While these bugs are small, you will see their bite since inflammation of the bite area, along with redness and swelling are common. Bed bug bites on toddlers and small children are even easier to notice. They should be treated immediately to keep small kids from scratching and potentially spreading an infection.

Do Bites Itch or Hurt?

The bites typically cause minor discomfort to humans, though many people are bitten when they are asleep because these bugs commonly live within sheets and bedding.

After being bitten by bed bugs, humans are likely to experience a variety of symptoms:

  1. Burning at the bite site. Many people notice a little bit of discomfort and an initial burning sensation when bitten by bed bugs.
  2. Itching around the area where person was bitten. This is common, though scratching is not ideal since it can spread infection. The problem can be even worse if you’ve got a large bed bug infestation and a large wound area.
  3. Redness and swelling. For some people, being bitten by bed bugs can cause a reaction that’s a bit like an allergy. Anti-inflammation medication can help control swelling if it appears after being bitten by bed bugs.

Can the Bites Make Me Sick?

Bed bug bites typically do not make people sick if they take care of them properly. When a person does not clean the bite area regularly, or they scratch the skin and spread infection, there can be health problems associated with being bitten by bed bugs.

Like other small bugs that survive on blood, there’s also the chance that infection can be spread when a bed bug bites more than one person. The risk of getting a serious infection this way is not high, but it can happen, particularly in places like hotels.

In general, bites that are taken care of properly will not pose much risk to humans.

Take care of bed bug bites by:

  • Washing the bite area regularly. You need to keep bite sites clean, though they do not have to be covered with bandages or anything else.
  • Reduce inflammation with a cool compress or over-the-counter anti-inflammatory medications.
  • Do not scratch the bite site even if it is itching. Use a cool compress, calamine lotion or colloidal oatmeal to reduce the feeling of itching.

It is also important that you quickly wash sheets and bedding around your home to minimize your exposure to bed bugs if you think you have been bitten. Many people don’t do this fast enough to stop the spread of bugs.

Unfortunately, bed bugs can lay up to 500 eggs in their relatively short lifespan, all of which could be in your home!

How Can I Know if a Bed Bug Bit Me?

The easiest way to tell if a bed bug has bitten you is to look for small, dot-like bite marks on your skin. These tend to get red a few hours after you are bitten and they can swell up like mosquito bites.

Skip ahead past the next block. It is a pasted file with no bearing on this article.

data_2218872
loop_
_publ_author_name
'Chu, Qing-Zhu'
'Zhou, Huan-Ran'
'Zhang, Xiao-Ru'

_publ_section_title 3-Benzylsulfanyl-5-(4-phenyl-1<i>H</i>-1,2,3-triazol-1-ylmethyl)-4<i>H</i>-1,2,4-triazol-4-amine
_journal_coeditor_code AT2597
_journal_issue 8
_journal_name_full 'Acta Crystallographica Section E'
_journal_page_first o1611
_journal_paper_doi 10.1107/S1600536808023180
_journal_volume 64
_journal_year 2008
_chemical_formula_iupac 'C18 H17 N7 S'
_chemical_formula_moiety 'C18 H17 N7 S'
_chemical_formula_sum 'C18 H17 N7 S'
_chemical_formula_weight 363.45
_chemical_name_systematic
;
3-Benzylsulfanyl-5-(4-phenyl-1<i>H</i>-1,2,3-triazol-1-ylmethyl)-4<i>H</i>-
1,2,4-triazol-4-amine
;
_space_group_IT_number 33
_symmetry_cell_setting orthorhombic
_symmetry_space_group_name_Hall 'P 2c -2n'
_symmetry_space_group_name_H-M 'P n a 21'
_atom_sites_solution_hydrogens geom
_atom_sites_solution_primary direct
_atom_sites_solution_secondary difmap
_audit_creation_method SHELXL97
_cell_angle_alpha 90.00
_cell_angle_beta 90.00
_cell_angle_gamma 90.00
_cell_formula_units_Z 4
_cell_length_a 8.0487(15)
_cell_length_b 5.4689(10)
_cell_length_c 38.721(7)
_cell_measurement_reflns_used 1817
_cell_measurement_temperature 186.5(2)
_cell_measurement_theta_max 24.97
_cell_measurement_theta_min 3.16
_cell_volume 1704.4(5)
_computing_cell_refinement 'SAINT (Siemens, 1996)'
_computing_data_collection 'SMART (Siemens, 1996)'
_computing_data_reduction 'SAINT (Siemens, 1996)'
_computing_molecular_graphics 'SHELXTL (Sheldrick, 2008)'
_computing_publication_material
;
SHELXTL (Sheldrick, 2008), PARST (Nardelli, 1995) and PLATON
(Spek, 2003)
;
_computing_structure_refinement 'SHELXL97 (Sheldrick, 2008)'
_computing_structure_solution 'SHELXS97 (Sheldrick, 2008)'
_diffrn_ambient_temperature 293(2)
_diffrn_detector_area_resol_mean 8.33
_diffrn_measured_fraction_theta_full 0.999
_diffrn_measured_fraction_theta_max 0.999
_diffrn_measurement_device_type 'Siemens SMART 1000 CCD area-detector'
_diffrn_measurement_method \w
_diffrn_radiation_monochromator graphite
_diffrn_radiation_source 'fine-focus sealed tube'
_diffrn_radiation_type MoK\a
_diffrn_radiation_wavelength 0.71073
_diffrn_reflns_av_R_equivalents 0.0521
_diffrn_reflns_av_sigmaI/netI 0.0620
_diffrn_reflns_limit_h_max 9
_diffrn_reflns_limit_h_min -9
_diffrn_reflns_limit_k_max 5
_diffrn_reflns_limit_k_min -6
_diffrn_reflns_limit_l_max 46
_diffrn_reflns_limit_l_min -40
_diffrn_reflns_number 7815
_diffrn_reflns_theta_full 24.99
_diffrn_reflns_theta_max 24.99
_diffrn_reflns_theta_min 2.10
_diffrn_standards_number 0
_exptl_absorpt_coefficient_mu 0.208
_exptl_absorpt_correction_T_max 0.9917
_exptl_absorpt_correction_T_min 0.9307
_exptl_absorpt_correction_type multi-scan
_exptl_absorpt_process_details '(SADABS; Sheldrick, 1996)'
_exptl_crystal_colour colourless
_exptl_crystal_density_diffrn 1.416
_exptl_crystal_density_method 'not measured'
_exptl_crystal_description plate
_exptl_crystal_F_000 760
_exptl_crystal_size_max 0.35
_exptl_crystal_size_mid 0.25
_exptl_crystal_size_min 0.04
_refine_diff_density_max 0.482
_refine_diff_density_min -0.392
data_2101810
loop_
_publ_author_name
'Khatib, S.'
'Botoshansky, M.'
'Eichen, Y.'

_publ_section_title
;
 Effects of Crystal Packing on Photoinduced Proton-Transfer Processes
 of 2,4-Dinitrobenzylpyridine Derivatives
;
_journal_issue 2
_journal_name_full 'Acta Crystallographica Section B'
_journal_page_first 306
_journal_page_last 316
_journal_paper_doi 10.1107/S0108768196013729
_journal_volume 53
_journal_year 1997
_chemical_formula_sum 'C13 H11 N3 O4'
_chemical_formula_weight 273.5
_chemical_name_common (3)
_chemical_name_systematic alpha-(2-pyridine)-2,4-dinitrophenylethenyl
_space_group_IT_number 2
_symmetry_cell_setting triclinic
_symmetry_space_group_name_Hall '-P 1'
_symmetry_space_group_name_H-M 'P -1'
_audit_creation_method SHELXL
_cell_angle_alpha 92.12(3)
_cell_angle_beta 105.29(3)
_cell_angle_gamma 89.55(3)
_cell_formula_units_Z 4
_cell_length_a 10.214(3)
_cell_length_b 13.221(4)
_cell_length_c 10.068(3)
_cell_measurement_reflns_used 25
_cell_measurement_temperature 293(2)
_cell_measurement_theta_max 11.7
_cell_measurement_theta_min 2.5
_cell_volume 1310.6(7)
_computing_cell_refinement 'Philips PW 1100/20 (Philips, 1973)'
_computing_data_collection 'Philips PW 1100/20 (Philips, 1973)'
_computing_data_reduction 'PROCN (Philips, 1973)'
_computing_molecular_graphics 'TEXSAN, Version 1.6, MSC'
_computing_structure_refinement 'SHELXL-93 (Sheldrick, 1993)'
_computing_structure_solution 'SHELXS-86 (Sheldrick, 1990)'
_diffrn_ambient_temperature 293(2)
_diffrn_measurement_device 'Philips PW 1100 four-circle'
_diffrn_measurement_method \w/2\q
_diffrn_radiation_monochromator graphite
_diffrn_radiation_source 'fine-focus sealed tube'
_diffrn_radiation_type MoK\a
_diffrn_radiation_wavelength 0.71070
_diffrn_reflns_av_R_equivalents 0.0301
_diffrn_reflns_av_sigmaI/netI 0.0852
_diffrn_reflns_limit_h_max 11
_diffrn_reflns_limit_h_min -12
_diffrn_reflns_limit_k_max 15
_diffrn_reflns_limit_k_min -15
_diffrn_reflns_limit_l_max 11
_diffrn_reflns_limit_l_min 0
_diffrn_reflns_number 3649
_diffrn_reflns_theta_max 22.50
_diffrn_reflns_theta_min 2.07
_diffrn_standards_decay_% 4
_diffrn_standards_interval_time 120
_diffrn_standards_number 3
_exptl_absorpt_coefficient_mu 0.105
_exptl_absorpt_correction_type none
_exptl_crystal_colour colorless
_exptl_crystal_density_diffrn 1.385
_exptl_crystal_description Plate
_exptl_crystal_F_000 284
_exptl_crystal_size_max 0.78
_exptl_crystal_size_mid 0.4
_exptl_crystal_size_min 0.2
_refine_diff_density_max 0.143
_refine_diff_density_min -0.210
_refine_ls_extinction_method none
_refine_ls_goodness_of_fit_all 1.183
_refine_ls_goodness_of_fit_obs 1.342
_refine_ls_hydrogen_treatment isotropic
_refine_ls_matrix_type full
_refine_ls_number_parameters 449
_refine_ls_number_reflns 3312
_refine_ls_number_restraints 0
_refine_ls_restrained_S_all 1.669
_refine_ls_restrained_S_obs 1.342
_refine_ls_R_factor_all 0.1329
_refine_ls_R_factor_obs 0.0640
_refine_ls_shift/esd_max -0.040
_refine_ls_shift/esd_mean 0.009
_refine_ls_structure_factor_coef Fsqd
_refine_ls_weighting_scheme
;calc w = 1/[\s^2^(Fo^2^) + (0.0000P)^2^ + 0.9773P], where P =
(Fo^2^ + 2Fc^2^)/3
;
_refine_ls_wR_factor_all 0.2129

Bed bug bites typically form in clusters as well, which can differentiate them from flea bites and mosquito bites. If you haven’t been outside, it’s the wrong season for mosquitoes or you don’t have pets, bed bugs are also a much more likely choice for what has bitten you.

How Do You Know If Bedbugs Are Present?

It’s also important to remember that bed bug bites typically cause a small, yet sharp pain at the time of the attack. If you’re awake when bitten by bed bugs you should immediately stop and look for them, related eggshells and eggs in the area.

Bed Bug Bites vs Flea Bites

Bed bug bites typically occur in a straight, cluster-like line, which can help differentiate them from flea bites. You’ll usually find three or four bed bug bites in a row, though this isn’t always the case.

Flea bites are also more likely to cause swelling faster than bed bug bites. If you notice swelling after an hour or less, or the bite is more like an open sore or blister after a day or two, you probably have flea bites instead of bed bug bites.

Are They Bed Bugs Bites or Flea Bites?

Bed Bug Bites vs Mosquito Bites

Mosquito bites are felt immediately and show a swollen area within minutes when most people are bitten. This is not always the case with bed bug bites since many people have only a very mild reaction to them. For these people, bites will look more like a reddish dot on the skin than a large, swollen bite.

Mosquito bites also itch immediately while it takes some time for bed bug bites to begin itching in most cases.

Bed bugs can be incredibly annoying for renters and homeowners since they’re so small that finding them is often difficult. Their bites can also cause a great deal of irritation and discomfort. Worst of all, they breed at an alarming rate, and if you have a few in your home now, you could have an infestation soon if it’s not caught quickly.

The good news is that bed bug bites generally don’t cause much harm to children, adults or even pets. They can create some discomfort, itching and swelling with their bite, but the spread of infection is rare if bites are dealt with properly.

Use the tips above to find beg bugs quickly and get them out of your home. The longer you let them live in your home or bed, the more likely you are to face a serious infestation down the line.

You can find further details of Bed Bugs Control here.